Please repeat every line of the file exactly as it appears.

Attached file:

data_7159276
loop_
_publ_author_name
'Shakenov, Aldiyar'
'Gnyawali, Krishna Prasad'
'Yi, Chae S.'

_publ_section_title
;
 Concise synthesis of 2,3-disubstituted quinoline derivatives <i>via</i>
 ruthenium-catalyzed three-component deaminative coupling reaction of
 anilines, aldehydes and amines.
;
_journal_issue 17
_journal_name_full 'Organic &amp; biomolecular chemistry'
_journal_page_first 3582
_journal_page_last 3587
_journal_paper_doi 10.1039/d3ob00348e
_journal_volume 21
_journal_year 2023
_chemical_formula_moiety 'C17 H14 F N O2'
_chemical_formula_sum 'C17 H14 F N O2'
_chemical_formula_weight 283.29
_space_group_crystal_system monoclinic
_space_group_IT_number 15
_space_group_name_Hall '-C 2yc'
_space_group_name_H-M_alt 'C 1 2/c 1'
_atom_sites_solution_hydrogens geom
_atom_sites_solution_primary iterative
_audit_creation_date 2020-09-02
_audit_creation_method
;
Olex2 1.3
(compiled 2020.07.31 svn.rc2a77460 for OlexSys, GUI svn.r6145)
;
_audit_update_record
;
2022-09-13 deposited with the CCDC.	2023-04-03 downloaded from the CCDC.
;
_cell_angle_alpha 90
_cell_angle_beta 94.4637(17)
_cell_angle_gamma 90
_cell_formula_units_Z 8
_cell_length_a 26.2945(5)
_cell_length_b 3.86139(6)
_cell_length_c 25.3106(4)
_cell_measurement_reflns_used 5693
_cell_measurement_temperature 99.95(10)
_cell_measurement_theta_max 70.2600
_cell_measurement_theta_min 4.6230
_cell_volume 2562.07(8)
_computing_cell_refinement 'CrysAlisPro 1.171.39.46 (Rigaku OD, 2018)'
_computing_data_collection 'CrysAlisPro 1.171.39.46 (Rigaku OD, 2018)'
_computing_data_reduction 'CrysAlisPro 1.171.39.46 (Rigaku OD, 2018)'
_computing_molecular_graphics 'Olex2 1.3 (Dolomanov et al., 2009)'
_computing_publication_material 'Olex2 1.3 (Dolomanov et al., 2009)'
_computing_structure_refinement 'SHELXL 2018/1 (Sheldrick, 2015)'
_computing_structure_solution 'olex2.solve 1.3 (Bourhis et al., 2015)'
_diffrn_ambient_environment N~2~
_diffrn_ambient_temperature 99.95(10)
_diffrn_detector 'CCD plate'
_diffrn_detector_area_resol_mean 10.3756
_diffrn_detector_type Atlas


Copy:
data_7159276
loop_
_publ_author_name
'Shakenov, Aldiyar'
'Gnyawali, Krishna Prasad'
'Yi, Chae S.'

_publ_section_title
;
 Concise synthesis of 2,3-disubstituted quinoline derivatives <i>via</i>
 ruthenium-catalyzed three-component deaminative coupling reaction of
 anilines, aldehydes and amines.
;
_journal_issue 17
_journal_name_full 'Organic &amp; biomolecular chemistry'
_journal_page_first 3582
_journal_page_last 3587
_journal_paper_doi 10.1039/d3ob00348e
_journal_volume 21
_journal_year 2023
_chemical_formula_moiety 'C17 H14 F N O2'
_chemical_formula_sum 'C17 H14 F N O2'
_chemical_formula_weight 283.29
_space_group_crystal_system monoclinic
_space_group_IT_number 15
_space_group_name_Hall '-C 2yc'
_space_group_name_H-M_alt 'C 1 2/c 1'
_atom_sites_solution_hydrogens geom
_atom_sites_solution_primary iterative
_audit_creation_date 2020-09-02
_audit_creation_method
;
Olex2 1.3
(compiled 2020.07.31 svn.rc2a77460 for OlexSys, GUI svn.r6145)
;
_audit_update_record
;
2022-09-13 deposited with the CCDC.	2023-04-03 downloaded from the CCDC.
;
_cell_angle_alpha 90
_cell_angle_beta 94.4637(17)
_cell_angle_gamma 90
_cell_formula_units_Z 8
_cell_length_a 26.2945(5)
_cell_length_b 3.86139(6)
_cell_length_c 25.3106(4)
_cell_measurement_reflns_used 5693
_cell_measurement_temperature 99.95(10)
_cell_measurement_theta_max 70.2600
_cell_measurement_theta_min 4.6230
_cell_volume 2562.07(8)
_computing_cell_refinement 'CrysAlisPro 1.171.39.46 (Rigaku OD, 2018)'
_computing_data_collection 'CrysAlisPro 1.171.39.46 (Rigaku OD, 2018)'
_computing_data_reduction 'CrysAlisPro 1.171.39.46 (Rigaku OD, 2018)'
_computing_molecular_graphics 'Olex2 1.3 (Dolomanov et al., 2009)'
_computing_publication_material 'Olex2 1.3 (Dolomanov et al., 2009)'
_computing_structure_refinement 'SHELXL 2018/1 (Sheldrick, 2015)'
_computing_structure_solution 'olex2.solve 1.3 (Bourhis et al., 2015)'
_diffrn_ambient_environment N~2~
_diffrn_ambient_temperature 99.95(10)
_diffrn_detector 'CCD plate'
_diffrn_detector_area_resol_mean 10.3756
_diffrn_detector_type Atlas